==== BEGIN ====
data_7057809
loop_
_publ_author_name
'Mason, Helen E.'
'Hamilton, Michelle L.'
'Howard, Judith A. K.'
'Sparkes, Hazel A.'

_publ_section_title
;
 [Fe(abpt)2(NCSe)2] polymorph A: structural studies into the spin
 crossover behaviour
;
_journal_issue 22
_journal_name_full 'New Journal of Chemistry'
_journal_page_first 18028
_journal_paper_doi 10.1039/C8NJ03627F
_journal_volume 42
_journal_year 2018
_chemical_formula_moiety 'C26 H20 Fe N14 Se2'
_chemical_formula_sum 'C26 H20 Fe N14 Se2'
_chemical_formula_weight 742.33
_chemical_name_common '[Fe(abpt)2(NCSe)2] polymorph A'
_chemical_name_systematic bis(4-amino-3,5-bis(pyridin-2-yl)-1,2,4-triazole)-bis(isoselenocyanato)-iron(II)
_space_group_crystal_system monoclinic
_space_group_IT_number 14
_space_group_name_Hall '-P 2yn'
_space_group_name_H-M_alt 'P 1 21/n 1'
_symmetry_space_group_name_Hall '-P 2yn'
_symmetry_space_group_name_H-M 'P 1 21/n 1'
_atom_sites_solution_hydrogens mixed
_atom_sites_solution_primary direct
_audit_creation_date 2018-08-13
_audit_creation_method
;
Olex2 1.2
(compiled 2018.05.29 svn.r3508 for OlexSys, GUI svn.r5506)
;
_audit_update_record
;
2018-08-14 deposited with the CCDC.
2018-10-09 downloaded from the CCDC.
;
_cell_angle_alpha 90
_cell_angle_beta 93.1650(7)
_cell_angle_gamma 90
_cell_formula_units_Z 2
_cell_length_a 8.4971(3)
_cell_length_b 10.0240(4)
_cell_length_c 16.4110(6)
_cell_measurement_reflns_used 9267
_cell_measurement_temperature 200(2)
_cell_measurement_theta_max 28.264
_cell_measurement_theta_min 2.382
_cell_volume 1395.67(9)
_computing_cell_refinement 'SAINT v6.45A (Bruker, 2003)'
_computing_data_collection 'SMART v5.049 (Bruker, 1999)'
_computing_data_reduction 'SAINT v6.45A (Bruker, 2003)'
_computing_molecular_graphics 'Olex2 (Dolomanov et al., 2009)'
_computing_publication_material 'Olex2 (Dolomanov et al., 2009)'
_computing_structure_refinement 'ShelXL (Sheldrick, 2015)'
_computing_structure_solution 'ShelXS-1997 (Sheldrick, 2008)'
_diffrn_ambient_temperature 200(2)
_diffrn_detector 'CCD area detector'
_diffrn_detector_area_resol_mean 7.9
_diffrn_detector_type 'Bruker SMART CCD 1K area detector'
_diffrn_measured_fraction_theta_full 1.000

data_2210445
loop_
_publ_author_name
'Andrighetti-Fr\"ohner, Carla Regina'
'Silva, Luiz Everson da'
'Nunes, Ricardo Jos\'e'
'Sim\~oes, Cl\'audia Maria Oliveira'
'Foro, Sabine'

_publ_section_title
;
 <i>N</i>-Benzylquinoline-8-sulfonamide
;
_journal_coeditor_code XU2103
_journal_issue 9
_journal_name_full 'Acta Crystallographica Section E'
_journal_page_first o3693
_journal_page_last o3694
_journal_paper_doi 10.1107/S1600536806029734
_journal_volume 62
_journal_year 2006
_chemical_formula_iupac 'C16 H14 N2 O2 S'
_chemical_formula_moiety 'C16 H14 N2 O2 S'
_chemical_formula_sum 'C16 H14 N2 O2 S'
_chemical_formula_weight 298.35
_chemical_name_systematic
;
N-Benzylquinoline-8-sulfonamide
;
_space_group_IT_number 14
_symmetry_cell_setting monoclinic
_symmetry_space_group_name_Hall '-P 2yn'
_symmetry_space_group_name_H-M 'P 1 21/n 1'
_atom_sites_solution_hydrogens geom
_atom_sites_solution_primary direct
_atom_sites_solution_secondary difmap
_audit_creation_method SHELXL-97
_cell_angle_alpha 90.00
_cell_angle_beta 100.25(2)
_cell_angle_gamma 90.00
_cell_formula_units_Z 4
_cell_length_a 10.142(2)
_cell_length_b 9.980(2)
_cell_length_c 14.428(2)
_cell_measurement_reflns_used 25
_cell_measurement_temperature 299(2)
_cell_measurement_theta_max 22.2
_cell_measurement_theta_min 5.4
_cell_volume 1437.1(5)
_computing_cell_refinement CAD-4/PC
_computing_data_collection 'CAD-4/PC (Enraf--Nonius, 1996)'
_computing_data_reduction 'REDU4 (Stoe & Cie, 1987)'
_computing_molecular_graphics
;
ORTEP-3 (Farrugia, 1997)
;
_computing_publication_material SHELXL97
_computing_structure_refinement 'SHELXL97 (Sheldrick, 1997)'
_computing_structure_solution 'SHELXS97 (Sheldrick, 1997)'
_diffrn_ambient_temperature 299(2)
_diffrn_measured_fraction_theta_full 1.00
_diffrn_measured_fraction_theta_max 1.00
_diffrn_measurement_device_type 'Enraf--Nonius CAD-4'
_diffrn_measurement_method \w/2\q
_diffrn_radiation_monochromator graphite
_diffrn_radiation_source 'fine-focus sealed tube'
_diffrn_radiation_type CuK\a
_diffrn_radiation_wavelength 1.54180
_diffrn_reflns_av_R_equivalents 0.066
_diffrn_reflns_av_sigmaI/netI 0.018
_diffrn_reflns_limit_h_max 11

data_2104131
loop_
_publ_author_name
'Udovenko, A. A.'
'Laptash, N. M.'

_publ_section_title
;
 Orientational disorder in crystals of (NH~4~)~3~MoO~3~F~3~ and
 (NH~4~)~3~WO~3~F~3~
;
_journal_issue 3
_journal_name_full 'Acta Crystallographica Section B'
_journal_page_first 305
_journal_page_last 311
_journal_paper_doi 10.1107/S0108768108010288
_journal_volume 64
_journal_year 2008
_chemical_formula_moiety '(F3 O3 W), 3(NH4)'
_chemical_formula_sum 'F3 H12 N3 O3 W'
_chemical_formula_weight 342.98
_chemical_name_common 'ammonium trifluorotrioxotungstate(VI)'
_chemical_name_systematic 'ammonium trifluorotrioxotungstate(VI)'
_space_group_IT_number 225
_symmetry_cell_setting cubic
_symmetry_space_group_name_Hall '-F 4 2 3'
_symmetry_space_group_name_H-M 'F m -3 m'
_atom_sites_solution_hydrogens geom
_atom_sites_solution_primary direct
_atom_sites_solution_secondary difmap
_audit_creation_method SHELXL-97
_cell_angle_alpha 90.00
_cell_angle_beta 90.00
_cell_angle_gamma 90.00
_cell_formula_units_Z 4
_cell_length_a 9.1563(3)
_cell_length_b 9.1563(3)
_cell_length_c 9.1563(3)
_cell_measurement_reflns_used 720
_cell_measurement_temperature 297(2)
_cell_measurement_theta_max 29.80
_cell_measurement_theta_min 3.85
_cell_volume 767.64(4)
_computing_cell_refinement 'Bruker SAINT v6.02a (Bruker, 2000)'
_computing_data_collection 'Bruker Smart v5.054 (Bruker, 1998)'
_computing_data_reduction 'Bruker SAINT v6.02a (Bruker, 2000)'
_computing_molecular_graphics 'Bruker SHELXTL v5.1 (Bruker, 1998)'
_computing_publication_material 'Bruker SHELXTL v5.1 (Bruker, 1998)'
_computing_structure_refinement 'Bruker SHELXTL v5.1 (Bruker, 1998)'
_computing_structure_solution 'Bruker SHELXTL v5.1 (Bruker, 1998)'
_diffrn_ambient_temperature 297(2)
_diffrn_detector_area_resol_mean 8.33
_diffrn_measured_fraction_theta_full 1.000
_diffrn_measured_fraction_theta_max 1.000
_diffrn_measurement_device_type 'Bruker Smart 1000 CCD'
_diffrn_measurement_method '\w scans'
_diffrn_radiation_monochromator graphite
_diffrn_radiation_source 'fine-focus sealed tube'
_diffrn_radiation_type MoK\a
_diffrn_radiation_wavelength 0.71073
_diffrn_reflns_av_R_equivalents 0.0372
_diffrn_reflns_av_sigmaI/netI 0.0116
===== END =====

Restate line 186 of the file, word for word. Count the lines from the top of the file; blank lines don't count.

_diffrn_ambient_temperature 297(2)